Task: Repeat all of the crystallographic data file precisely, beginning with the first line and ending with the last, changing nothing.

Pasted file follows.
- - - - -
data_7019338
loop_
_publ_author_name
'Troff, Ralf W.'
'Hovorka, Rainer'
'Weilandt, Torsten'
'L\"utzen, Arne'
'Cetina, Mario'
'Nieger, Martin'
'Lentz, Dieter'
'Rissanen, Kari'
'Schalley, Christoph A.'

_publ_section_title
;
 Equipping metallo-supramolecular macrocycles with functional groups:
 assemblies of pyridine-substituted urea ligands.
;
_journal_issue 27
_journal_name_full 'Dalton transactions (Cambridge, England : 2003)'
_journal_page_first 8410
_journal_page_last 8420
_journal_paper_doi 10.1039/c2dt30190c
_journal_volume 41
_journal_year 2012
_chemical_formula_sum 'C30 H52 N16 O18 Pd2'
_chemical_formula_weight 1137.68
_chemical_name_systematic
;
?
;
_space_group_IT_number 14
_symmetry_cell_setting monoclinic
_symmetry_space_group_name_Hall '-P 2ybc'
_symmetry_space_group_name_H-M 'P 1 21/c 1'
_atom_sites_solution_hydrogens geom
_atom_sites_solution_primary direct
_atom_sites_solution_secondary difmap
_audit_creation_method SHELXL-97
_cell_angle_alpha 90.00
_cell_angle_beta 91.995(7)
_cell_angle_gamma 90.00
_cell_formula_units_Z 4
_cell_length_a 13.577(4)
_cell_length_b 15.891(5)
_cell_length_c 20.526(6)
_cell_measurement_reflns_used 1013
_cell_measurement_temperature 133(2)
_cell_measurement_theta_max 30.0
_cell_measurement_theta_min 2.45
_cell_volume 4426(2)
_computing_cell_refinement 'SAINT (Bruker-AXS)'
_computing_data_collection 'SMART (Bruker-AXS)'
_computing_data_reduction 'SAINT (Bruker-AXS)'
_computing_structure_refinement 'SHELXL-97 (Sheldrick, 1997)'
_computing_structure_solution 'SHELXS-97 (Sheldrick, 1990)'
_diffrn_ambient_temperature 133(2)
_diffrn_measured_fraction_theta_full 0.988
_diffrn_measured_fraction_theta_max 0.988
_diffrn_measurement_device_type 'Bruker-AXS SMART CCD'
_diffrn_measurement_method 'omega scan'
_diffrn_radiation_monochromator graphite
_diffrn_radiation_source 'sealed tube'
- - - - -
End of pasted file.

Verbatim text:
data_7019338
loop_
_publ_author_name
'Troff, Ralf W.'
'Hovorka, Rainer'
'Weilandt, Torsten'
'L\"utzen, Arne'
'Cetina, Mario'
'Nieger, Martin'
'Lentz, Dieter'
'Rissanen, Kari'
'Schalley, Christoph A.'

_publ_section_title
;
 Equipping metallo-supramolecular macrocycles with functional groups:
 assemblies of pyridine-substituted urea ligands.
;
_journal_issue 27
_journal_name_full 'Dalton transactions (Cambridge, England : 2003)'
_journal_page_first 8410
_journal_page_last 8420
_journal_paper_doi 10.1039/c2dt30190c
_journal_volume 41
_journal_year 2012
_chemical_formula_sum 'C30 H52 N16 O18 Pd2'
_chemical_formula_weight 1137.68
_chemical_name_systematic
;
?
;
_space_group_IT_number 14
_symmetry_cell_setting monoclinic
_symmetry_space_group_name_Hall '-P 2ybc'
_symmetry_space_group_name_H-M 'P 1 21/c 1'
_atom_sites_solution_hydrogens geom
_atom_sites_solution_primary direct
_atom_sites_solution_secondary difmap
_audit_creation_method SHELXL-97
_cell_angle_alpha 90.00
_cell_angle_beta 91.995(7)
_cell_angle_gamma 90.00
_cell_formula_units_Z 4
_cell_length_a 13.577(4)
_cell_length_b 15.891(5)
_cell_length_c 20.526(6)
_cell_measurement_reflns_used 1013
_cell_measurement_temperature 133(2)
_cell_measurement_theta_max 30.0
_cell_measurement_theta_min 2.45
_cell_volume 4426(2)
_computing_cell_refinement 'SAINT (Bruker-AXS)'
_computing_data_collection 'SMART (Bruker-AXS)'
_computing_data_reduction 'SAINT (Bruker-AXS)'
_computing_structure_refinement 'SHELXL-97 (Sheldrick, 1997)'
_computing_structure_solution 'SHELXS-97 (Sheldrick, 1990)'
_diffrn_ambient_temperature 133(2)
_diffrn_measured_fraction_theta_full 0.988
_diffrn_measured_fraction_theta_max 0.988
_diffrn_measurement_device_type 'Bruker-AXS SMART CCD'
_diffrn_measurement_method 'omega scan'
_diffrn_radiation_monochromator graphite
_diffrn_radiation_source 'sealed tube'